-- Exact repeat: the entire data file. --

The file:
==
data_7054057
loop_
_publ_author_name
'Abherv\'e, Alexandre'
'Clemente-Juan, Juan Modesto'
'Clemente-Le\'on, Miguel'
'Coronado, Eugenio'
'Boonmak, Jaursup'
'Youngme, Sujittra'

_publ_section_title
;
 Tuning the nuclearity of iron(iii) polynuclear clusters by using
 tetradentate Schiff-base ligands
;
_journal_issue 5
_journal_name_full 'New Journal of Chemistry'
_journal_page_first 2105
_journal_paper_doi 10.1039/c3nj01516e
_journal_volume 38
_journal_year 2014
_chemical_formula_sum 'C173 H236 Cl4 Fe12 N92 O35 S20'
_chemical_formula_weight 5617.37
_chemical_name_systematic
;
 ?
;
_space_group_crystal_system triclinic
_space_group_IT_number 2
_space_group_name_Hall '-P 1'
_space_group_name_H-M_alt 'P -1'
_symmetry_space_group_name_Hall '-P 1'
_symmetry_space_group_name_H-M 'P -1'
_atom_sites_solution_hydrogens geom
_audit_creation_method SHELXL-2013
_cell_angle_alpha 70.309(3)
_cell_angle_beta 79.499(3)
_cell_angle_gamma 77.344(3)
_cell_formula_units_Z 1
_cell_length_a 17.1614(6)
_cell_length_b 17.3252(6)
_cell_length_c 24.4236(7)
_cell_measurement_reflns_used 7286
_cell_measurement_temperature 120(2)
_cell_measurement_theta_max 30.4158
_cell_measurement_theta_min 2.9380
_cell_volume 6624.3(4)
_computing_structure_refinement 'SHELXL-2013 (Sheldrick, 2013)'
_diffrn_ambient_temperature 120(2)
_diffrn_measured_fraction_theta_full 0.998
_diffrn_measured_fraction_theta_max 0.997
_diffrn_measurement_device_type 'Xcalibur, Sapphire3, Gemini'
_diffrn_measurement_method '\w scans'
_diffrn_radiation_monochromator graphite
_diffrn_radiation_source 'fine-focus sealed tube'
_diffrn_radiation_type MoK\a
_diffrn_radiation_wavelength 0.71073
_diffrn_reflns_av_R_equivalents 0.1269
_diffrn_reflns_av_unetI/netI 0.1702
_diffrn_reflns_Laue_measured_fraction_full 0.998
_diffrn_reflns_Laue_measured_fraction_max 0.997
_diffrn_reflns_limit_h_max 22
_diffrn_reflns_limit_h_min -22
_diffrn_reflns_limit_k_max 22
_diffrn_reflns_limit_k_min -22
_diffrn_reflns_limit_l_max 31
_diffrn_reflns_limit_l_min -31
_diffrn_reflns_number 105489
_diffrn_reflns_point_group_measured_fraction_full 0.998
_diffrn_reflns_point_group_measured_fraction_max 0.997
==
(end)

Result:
data_7054057
loop_
_publ_author_name
'Abherv\'e, Alexandre'
'Clemente-Juan, Juan Modesto'
'Clemente-Le\'on, Miguel'
'Coronado, Eugenio'
'Boonmak, Jaursup'
'Youngme, Sujittra'

_publ_section_title
;
 Tuning the nuclearity of iron(iii) polynuclear clusters by using
 tetradentate Schiff-base ligands
;
_journal_issue 5
_journal_name_full 'New Journal of Chemistry'
_journal_page_first 2105
_journal_paper_doi 10.1039/c3nj01516e
_journal_volume 38
_journal_year 2014
_chemical_formula_sum 'C173 H236 Cl4 Fe12 N92 O35 S20'
_chemical_formula_weight 5617.37
_chemical_name_systematic
;
 ?
;
_space_group_crystal_system triclinic
_space_group_IT_number 2
_space_group_name_Hall '-P 1'
_space_group_name_H-M_alt 'P -1'
_symmetry_space_group_name_Hall '-P 1'
_symmetry_space_group_name_H-M 'P -1'
_atom_sites_solution_hydrogens geom
_audit_creation_method SHELXL-2013
_cell_angle_alpha 70.309(3)
_cell_angle_beta 79.499(3)
_cell_angle_gamma 77.344(3)
_cell_formula_units_Z 1
_cell_length_a 17.1614(6)
_cell_length_b 17.3252(6)
_cell_length_c 24.4236(7)
_cell_measurement_reflns_used 7286
_cell_measurement_temperature 120(2)
_cell_measurement_theta_max 30.4158
_cell_measurement_theta_min 2.9380
_cell_volume 6624.3(4)
_computing_structure_refinement 'SHELXL-2013 (Sheldrick, 2013)'
_diffrn_ambient_temperature 120(2)
_diffrn_measured_fraction_theta_full 0.998
_diffrn_measured_fraction_theta_max 0.997
_diffrn_measurement_device_type 'Xcalibur, Sapphire3, Gemini'
_diffrn_measurement_method '\w scans'
_diffrn_radiation_monochromator graphite
_diffrn_radiation_source 'fine-focus sealed tube'
_diffrn_radiation_type MoK\a
_diffrn_radiation_wavelength 0.71073
_diffrn_reflns_av_R_equivalents 0.1269
_diffrn_reflns_av_unetI/netI 0.1702
_diffrn_reflns_Laue_measured_fraction_full 0.998
_diffrn_reflns_Laue_measured_fraction_max 0.997
_diffrn_reflns_limit_h_max 22
_diffrn_reflns_limit_h_min -22
_diffrn_reflns_limit_k_max 22
_diffrn_reflns_limit_k_min -22
_diffrn_reflns_limit_l_max 31
_diffrn_reflns_limit_l_min -31
_diffrn_reflns_number 105489
_diffrn_reflns_point_group_measured_fraction_full 0.998
_diffrn_reflns_point_group_measured_fraction_max 0.997